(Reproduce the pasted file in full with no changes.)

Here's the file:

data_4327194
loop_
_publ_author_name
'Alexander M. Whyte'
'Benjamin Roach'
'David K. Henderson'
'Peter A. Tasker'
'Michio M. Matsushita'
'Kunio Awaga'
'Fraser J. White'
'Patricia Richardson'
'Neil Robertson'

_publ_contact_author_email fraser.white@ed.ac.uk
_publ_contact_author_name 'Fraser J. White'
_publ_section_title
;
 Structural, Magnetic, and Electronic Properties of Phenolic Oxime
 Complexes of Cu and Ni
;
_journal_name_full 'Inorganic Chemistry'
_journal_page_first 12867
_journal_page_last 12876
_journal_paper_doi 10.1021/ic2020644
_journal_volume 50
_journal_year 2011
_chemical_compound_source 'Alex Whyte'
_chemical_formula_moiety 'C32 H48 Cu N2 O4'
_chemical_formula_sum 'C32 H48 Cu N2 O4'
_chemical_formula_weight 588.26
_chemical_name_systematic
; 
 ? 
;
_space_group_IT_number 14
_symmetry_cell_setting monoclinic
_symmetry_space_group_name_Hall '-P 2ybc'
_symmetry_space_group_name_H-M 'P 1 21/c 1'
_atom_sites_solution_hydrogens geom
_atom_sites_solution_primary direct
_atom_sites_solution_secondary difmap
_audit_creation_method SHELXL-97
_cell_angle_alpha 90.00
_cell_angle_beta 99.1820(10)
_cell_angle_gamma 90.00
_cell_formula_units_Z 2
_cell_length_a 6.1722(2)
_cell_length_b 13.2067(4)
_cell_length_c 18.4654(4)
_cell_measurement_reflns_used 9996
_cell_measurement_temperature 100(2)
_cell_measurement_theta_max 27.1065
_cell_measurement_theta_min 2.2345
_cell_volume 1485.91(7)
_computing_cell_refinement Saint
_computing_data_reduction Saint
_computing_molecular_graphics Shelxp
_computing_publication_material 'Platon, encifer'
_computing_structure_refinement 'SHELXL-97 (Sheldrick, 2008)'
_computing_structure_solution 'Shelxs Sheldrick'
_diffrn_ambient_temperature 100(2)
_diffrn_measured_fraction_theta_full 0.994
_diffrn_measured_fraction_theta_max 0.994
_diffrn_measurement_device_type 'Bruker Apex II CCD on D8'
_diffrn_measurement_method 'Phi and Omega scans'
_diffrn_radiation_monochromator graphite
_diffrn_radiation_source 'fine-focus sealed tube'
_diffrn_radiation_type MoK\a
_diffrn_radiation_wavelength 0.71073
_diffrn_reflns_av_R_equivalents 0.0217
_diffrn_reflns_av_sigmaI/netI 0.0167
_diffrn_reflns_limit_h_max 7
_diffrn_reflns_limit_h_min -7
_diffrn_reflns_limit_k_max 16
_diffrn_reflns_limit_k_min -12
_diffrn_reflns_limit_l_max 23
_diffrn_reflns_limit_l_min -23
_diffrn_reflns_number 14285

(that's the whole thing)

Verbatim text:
data_4327194
loop_
_publ_author_name
'Alexander M. Whyte'
'Benjamin Roach'
'David K. Henderson'
'Peter A. Tasker'
'Michio M. Matsushita'
'Kunio Awaga'
'Fraser J. White'
'Patricia Richardson'
'Neil Robertson'

_publ_contact_author_email fraser.white@ed.ac.uk
_publ_contact_author_name 'Fraser J. White'
_publ_section_title
;
 Structural, Magnetic, and Electronic Properties of Phenolic Oxime
 Complexes of Cu and Ni
;
_journal_name_full 'Inorganic Chemistry'
_journal_page_first 12867
_journal_page_last 12876
_journal_paper_doi 10.1021/ic2020644
_journal_volume 50
_journal_year 2011
_chemical_compound_source 'Alex Whyte'
_chemical_formula_moiety 'C32 H48 Cu N2 O4'
_chemical_formula_sum 'C32 H48 Cu N2 O4'
_chemical_formula_weight 588.26
_chemical_name_systematic
; 
 ? 
;
_space_group_IT_number 14
_symmetry_cell_setting monoclinic
_symmetry_space_group_name_Hall '-P 2ybc'
_symmetry_space_group_name_H-M 'P 1 21/c 1'
_atom_sites_solution_hydrogens geom
_atom_sites_solution_primary direct
_atom_sites_solution_secondary difmap
_audit_creation_method SHELXL-97
_cell_angle_alpha 90.00
_cell_angle_beta 99.1820(10)
_cell_angle_gamma 90.00
_cell_formula_units_Z 2
_cell_length_a 6.1722(2)
_cell_length_b 13.2067(4)
_cell_length_c 18.4654(4)
_cell_measurement_reflns_used 9996
_cell_measurement_temperature 100(2)
_cell_measurement_theta_max 27.1065
_cell_measurement_theta_min 2.2345
_cell_volume 1485.91(7)
_computing_cell_refinement Saint
_computing_data_reduction Saint
_computing_molecular_graphics Shelxp
_computing_publication_material 'Platon, encifer'
_computing_structure_refinement 'SHELXL-97 (Sheldrick, 2008)'
_computing_structure_solution 'Shelxs Sheldrick'
_diffrn_ambient_temperature 100(2)
_diffrn_measured_fraction_theta_full 0.994
_diffrn_measured_fraction_theta_max 0.994
_diffrn_measurement_device_type 'Bruker Apex II CCD on D8'
_diffrn_measurement_method 'Phi and Omega scans'
_diffrn_radiation_monochromator graphite
_diffrn_radiation_source 'fine-focus sealed tube'
_diffrn_radiation_type MoK\a
_diffrn_radiation_wavelength 0.71073
_diffrn_reflns_av_R_equivalents 0.0217
_diffrn_reflns_av_sigmaI/netI 0.0167
_diffrn_reflns_limit_h_max 7
_diffrn_reflns_limit_h_min -7
_diffrn_reflns_limit_k_max 16
_diffrn_reflns_limit_k_min -12
_diffrn_reflns_limit_l_max 23
_diffrn_reflns_limit_l_min -23
_diffrn_reflns_number 14285